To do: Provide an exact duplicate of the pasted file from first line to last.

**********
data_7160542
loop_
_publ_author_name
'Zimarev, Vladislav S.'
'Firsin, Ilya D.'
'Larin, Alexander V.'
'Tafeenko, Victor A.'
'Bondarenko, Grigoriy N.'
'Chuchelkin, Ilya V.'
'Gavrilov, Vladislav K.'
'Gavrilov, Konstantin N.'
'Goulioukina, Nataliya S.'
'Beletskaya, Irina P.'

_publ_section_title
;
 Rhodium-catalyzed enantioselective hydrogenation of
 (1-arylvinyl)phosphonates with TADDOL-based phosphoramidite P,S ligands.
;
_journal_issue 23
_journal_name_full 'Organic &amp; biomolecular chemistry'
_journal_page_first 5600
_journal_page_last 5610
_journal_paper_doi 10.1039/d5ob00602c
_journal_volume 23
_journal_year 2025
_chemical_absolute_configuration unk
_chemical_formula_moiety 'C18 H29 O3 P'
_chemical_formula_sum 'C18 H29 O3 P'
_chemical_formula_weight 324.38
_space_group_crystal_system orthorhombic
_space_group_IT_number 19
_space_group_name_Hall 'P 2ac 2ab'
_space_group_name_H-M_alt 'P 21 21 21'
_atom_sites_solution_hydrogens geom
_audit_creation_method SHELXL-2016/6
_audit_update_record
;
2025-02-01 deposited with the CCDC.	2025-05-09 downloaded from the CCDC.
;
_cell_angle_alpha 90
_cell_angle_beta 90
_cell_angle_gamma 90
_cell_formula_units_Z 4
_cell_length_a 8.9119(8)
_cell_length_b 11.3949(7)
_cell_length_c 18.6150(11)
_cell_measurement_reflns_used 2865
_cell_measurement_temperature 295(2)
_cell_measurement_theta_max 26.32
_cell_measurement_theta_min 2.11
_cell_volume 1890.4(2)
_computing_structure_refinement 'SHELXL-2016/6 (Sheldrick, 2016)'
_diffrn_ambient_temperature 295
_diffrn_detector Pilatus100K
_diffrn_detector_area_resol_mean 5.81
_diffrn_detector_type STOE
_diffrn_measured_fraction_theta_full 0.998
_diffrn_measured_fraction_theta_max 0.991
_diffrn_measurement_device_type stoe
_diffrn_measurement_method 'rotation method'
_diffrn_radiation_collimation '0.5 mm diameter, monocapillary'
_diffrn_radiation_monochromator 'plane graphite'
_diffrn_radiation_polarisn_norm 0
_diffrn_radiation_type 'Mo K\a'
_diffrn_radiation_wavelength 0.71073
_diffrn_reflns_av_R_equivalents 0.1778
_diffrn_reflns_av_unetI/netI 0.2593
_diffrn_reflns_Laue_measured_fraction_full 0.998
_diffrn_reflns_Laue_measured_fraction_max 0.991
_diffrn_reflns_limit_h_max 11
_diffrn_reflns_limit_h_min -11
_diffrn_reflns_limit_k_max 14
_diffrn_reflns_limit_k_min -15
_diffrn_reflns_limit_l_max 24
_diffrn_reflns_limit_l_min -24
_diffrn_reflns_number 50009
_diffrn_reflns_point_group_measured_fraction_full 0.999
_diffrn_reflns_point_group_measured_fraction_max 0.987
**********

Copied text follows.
data_7160542
loop_
_publ_author_name
'Zimarev, Vladislav S.'
'Firsin, Ilya D.'
'Larin, Alexander V.'
'Tafeenko, Victor A.'
'Bondarenko, Grigoriy N.'
'Chuchelkin, Ilya V.'
'Gavrilov, Vladislav K.'
'Gavrilov, Konstantin N.'
'Goulioukina, Nataliya S.'
'Beletskaya, Irina P.'

_publ_section_title
;
 Rhodium-catalyzed enantioselective hydrogenation of
 (1-arylvinyl)phosphonates with TADDOL-based phosphoramidite P,S ligands.
;
_journal_issue 23
_journal_name_full 'Organic &amp; biomolecular chemistry'
_journal_page_first 5600
_journal_page_last 5610
_journal_paper_doi 10.1039/d5ob00602c
_journal_volume 23
_journal_year 2025
_chemical_absolute_configuration unk
_chemical_formula_moiety 'C18 H29 O3 P'
_chemical_formula_sum 'C18 H29 O3 P'
_chemical_formula_weight 324.38
_space_group_crystal_system orthorhombic
_space_group_IT_number 19
_space_group_name_Hall 'P 2ac 2ab'
_space_group_name_H-M_alt 'P 21 21 21'
_atom_sites_solution_hydrogens geom
_audit_creation_method SHELXL-2016/6
_audit_update_record
;
2025-02-01 deposited with the CCDC.	2025-05-09 downloaded from the CCDC.
;
_cell_angle_alpha 90
_cell_angle_beta 90
_cell_angle_gamma 90
_cell_formula_units_Z 4
_cell_length_a 8.9119(8)
_cell_length_b 11.3949(7)
_cell_length_c 18.6150(11)
_cell_measurement_reflns_used 2865
_cell_measurement_temperature 295(2)
_cell_measurement_theta_max 26.32
_cell_measurement_theta_min 2.11
_cell_volume 1890.4(2)
_computing_structure_refinement 'SHELXL-2016/6 (Sheldrick, 2016)'
_diffrn_ambient_temperature 295
_diffrn_detector Pilatus100K
_diffrn_detector_area_resol_mean 5.81
_diffrn_detector_type STOE
_diffrn_measured_fraction_theta_full 0.998
_diffrn_measured_fraction_theta_max 0.991
_diffrn_measurement_device_type stoe
_diffrn_measurement_method 'rotation method'
_diffrn_radiation_collimation '0.5 mm diameter, monocapillary'
_diffrn_radiation_monochromator 'plane graphite'
_diffrn_radiation_polarisn_norm 0
_diffrn_radiation_type 'Mo K\a'
_diffrn_radiation_wavelength 0.71073
_diffrn_reflns_av_R_equivalents 0.1778
_diffrn_reflns_av_unetI/netI 0.2593
_diffrn_reflns_Laue_measured_fraction_full 0.998
_diffrn_reflns_Laue_measured_fraction_max 0.991
_diffrn_reflns_limit_h_max 11
_diffrn_reflns_limit_h_min -11
_diffrn_reflns_limit_k_max 14
_diffrn_reflns_limit_k_min -15
_diffrn_reflns_limit_l_max 24
_diffrn_reflns_limit_l_min -24
_diffrn_reflns_number 50009
_diffrn_reflns_point_group_measured_fraction_full 0.999
_diffrn_reflns_point_group_measured_fraction_max 0.987